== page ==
International Journal of Scientific & Engineering Research, Volume 4, Issue 9, September-2013 1464

ISSN 2229-5518

Calibrating Road User Cost Model in HDM-4 for Conditions Prevailing in India – A Case Study

Aswathy Das A, Dr. Bino I Koshy, Jeena Pradeep

Abstract—Engineering economic analysis applies economic concepts and methods to engineering problems to support decisions on a best course of action. Economic analysis provides a way of comparing the economic gains expected from an investment with the cost of that investment; providing an objective understanding of value to be expected for cost incurred. The Highway Development and Management Model (HDM-4) system is seen as the international standard decision support tool for road management. This article focuses on the Road User Cost Modelling in HDM-4 and validation of the model using Road User Costs Knowledge System (RUCKS).

Index Terms— Road User Costs, Vehicle Operating Cost, Travel Time Cost, HDM-4, RUCKS.

—————————— ——————————


HE economic analysis is a critical component of a com- prehensive project or program evaluation methodology that considers all key quantitative and qualitative impacts
of highway investments. It allows highway agencies to identi- fy, quantify, and value the economic benefits and costs of highway projects and programs over a multiyear timeframe. With this information, highway agencies are better able to tar- get scarce resources to their best uses in terms of maximizing benefits to the public and to account for their decisions.


The objective of the cost benefit analysis is to identify and quantify the benefits and costs associated with the project. This analysis will help in identification of the optimum solu- tion along with the economic viability in terms of its likely investment return potential.

2.1 Cost Components in Transportation System

In broad terms, the society costs pertaining to the highway development, to be considered in this analysis includes:
Agency costs: Capital cost, Recurrent cost for maintenance (an- nual & periodical), Residual value at the end of analysis peri- od
Road user costs: Vehicle operating cost, Travel time cost, Acci- dent cost

2.2 Benefit Component in Transportation System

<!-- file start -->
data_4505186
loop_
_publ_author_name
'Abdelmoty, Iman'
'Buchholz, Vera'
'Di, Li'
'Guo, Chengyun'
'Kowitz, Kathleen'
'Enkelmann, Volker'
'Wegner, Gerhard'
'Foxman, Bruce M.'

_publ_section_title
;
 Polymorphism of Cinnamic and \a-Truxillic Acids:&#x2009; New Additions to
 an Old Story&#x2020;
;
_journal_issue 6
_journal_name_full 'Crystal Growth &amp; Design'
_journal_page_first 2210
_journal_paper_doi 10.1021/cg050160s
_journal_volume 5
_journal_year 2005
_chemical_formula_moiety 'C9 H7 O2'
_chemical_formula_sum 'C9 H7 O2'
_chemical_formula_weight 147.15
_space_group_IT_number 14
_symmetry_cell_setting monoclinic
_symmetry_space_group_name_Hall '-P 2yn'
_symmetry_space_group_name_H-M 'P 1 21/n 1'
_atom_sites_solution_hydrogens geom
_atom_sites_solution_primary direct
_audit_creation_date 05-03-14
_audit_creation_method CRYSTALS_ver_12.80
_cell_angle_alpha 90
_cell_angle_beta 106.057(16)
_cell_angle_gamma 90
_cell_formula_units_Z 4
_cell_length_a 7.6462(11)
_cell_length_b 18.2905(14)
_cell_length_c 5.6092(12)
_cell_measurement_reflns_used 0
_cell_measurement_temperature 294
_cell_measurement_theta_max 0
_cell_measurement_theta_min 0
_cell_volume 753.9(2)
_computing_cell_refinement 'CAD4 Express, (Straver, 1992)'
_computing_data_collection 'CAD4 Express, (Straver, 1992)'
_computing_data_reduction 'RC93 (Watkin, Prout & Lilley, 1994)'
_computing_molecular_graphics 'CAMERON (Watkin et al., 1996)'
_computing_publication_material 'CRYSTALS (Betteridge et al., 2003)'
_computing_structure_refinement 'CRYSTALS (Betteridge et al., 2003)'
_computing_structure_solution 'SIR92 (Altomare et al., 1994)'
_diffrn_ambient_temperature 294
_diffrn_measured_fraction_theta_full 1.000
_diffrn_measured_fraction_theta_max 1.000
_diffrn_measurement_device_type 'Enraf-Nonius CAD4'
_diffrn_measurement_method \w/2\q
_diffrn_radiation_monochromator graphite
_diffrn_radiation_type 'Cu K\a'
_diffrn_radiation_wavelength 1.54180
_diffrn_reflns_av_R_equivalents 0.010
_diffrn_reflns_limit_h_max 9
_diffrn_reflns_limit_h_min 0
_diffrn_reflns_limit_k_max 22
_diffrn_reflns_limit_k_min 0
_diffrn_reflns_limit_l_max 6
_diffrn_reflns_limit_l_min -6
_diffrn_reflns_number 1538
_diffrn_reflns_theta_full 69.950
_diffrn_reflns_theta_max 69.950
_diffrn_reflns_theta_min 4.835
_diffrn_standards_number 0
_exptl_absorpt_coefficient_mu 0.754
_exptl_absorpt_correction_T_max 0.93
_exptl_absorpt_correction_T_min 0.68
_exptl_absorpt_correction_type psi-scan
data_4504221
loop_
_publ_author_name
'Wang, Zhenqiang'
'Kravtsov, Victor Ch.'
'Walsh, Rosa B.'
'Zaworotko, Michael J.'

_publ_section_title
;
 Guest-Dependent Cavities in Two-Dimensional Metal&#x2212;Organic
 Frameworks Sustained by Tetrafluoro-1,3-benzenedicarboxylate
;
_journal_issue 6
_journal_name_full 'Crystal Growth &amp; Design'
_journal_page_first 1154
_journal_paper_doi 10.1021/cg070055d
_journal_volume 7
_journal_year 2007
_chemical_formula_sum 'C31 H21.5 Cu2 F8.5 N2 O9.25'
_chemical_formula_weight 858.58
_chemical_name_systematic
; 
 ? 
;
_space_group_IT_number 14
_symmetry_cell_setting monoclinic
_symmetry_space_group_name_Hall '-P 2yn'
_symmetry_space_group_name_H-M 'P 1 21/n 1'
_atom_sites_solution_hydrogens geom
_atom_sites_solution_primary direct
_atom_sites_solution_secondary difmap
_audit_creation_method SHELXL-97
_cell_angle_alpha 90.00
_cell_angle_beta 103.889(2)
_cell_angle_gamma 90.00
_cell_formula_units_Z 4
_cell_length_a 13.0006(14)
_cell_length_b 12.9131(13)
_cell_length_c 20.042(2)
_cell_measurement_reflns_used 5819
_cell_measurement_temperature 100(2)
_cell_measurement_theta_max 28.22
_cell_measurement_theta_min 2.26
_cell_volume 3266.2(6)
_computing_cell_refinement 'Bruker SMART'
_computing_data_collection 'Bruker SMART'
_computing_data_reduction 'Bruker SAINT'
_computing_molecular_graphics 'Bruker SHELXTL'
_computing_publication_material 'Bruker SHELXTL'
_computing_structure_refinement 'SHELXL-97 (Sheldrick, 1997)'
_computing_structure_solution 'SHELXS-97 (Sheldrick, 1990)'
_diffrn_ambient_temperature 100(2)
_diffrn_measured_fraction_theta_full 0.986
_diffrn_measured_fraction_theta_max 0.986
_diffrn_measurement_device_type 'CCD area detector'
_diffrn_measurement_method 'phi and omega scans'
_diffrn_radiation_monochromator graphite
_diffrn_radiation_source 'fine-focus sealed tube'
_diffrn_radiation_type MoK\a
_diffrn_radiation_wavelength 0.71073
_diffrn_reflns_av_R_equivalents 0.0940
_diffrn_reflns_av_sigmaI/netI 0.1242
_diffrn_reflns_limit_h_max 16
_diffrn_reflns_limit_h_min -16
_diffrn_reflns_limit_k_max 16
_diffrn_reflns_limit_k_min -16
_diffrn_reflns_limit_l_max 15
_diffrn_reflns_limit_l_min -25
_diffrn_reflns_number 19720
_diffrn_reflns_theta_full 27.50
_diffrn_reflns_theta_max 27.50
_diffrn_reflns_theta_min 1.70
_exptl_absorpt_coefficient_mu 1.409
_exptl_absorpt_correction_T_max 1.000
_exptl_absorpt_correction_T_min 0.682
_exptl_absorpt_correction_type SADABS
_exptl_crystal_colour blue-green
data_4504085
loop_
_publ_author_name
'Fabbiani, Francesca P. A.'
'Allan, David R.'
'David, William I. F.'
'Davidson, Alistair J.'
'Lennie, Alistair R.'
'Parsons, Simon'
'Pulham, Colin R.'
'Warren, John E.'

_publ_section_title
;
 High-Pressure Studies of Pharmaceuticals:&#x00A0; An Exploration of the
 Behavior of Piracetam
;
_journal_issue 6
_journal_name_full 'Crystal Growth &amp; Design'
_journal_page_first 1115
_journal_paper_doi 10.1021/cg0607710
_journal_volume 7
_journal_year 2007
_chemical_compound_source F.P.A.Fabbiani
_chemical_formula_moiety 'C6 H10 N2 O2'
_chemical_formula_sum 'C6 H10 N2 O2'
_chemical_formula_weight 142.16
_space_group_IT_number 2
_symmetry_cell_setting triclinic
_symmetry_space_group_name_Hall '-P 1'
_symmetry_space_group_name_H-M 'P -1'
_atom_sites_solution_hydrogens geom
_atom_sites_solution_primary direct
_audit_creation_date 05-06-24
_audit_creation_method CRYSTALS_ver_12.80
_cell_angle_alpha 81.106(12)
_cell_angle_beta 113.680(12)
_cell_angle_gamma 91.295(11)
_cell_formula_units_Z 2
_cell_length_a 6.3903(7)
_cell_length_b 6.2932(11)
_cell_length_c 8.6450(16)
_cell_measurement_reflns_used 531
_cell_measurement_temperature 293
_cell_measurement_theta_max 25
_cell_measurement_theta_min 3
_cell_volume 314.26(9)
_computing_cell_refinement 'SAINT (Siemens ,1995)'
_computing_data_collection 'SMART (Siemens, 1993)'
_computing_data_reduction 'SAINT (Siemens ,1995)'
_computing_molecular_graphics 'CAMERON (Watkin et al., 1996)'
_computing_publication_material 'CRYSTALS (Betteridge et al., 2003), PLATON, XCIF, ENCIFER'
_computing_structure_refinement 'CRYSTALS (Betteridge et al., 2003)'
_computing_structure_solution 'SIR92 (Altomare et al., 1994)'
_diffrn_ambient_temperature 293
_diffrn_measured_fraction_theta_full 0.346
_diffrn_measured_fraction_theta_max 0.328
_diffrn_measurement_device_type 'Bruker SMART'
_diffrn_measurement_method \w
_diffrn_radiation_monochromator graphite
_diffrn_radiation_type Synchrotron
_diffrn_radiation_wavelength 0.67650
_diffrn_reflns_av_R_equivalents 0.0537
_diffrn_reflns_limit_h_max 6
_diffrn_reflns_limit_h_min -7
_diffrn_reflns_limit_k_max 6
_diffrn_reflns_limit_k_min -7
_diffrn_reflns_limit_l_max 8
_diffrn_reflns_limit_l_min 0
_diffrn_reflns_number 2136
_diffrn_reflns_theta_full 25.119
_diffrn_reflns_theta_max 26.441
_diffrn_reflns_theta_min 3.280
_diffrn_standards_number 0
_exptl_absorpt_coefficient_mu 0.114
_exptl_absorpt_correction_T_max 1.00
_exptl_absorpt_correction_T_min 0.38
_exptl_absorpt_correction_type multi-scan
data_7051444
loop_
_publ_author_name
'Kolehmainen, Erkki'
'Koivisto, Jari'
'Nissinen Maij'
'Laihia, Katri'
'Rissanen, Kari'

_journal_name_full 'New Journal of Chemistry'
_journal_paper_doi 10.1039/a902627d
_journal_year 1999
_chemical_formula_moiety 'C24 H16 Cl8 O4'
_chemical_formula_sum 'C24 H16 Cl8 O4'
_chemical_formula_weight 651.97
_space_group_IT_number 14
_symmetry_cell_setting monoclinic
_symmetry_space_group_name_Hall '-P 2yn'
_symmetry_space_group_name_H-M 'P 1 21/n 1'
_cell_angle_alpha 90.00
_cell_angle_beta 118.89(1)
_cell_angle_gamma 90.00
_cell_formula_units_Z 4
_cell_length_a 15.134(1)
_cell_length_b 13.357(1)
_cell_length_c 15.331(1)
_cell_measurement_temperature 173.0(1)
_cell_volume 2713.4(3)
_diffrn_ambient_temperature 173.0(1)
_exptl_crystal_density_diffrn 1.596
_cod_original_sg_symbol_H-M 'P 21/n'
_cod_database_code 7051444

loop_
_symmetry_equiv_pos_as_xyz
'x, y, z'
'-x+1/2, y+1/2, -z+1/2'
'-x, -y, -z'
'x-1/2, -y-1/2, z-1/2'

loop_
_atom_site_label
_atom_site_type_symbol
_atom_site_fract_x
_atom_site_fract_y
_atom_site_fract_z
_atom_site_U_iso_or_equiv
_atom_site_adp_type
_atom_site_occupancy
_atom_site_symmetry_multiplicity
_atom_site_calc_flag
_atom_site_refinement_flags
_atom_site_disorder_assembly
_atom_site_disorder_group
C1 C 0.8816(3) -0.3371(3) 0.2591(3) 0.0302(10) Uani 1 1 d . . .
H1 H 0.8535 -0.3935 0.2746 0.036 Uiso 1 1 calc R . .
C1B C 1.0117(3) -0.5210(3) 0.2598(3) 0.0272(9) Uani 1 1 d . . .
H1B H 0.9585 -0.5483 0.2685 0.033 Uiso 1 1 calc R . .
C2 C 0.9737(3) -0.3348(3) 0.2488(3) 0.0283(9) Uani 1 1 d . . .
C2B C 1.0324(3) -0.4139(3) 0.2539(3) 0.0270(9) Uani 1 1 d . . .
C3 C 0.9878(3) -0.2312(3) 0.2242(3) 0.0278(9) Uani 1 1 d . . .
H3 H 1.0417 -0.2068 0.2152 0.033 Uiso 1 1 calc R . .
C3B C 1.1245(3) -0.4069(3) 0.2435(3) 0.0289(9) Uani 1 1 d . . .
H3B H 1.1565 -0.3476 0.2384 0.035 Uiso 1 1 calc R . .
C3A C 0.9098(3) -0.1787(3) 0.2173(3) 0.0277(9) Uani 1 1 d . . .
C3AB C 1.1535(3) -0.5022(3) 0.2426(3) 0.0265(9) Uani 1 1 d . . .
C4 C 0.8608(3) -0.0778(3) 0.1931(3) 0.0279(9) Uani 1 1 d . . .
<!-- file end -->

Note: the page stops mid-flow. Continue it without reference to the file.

The objective of a good transportation system is to provide an efficient, quick and safe transportation to its users. And this is counted as the benefit of transportation. The various possible


Aswathy Das A is currently pursuing Masters degree in Transportation Engineering from Rajiv Gandhi Institute of Technology, Kottayam, Kerala E-mail: /

Dr Bino I Koshy is currently working as Professor, Department of Civil

Engineering, Rajiv Gandhi Institute of Technology, Kottayam, Kerala

Jeena Pradeep is currently working as General Manager(Transport Plan-

ning), CDM Smith India Pvt. Ltd., Bangalore

forms of benefits can be summarized as follows (IRC: SP-30,


Road user benefits: This type of benefit includes, saving in VOC,

saving of travel time, saving in terms of accident cost, saving
in the cost of maintenance etc.

Social benefits: This type of benefit includes, benefit due to im-

provement in administration, health, education, agriculture,
industry, trade, environmental standards etc.


Selecting the optimal alternative in transportation projects can be a very complex affair. Thus with new developments in technology, computer models and programs were used for the economic analysis so that the complex task of analysis be- comes much easier. There are a number of softwares available for the economic analysis of road projects including Micro- BENCOST, Cal B/C, Redbook Wizard, RED, HDM-III, HDM-4 etc. HDM-4 is one among the best software’s available for eco- nomic analysis being developed by World Bank and accepted worldwide. Primary and secondary data needed as inputs to these softwares are huge.


The Highway Design and Maintenance Standards Model (HDM-III) is a computer program for analyzing the total transport costs of alternative road improvement and mainte- nance strategies through life-cycle economic evaluation. The program provides detailed modeling of pavement deteriora- tion and maintenance effects, and calculates the annual costs of road construction, maintenance, vehicle operation, and travel time needed to perform the economic evaluation of the alternatives being considered.

3.2 HDM-4

The Highway Development and Management Model (HDM-4) Version 1.3 was released in January 2002 which is the recom- mended software for evaluating highway investment options. HDM-4 is the result of the International Study of Highway

IJSER © 2013

International Journal of Scientific & Engineering Research, Volume 4, Issue 9, September-2013 1465

ISSN 2229-5518

Development and Management (ISOHDM) that was carried out to extend the scope of the World Bank’s HDM-III model. The system has become the de-facto standard for road invest- ment analysis for many road authorities and financing agen- cies.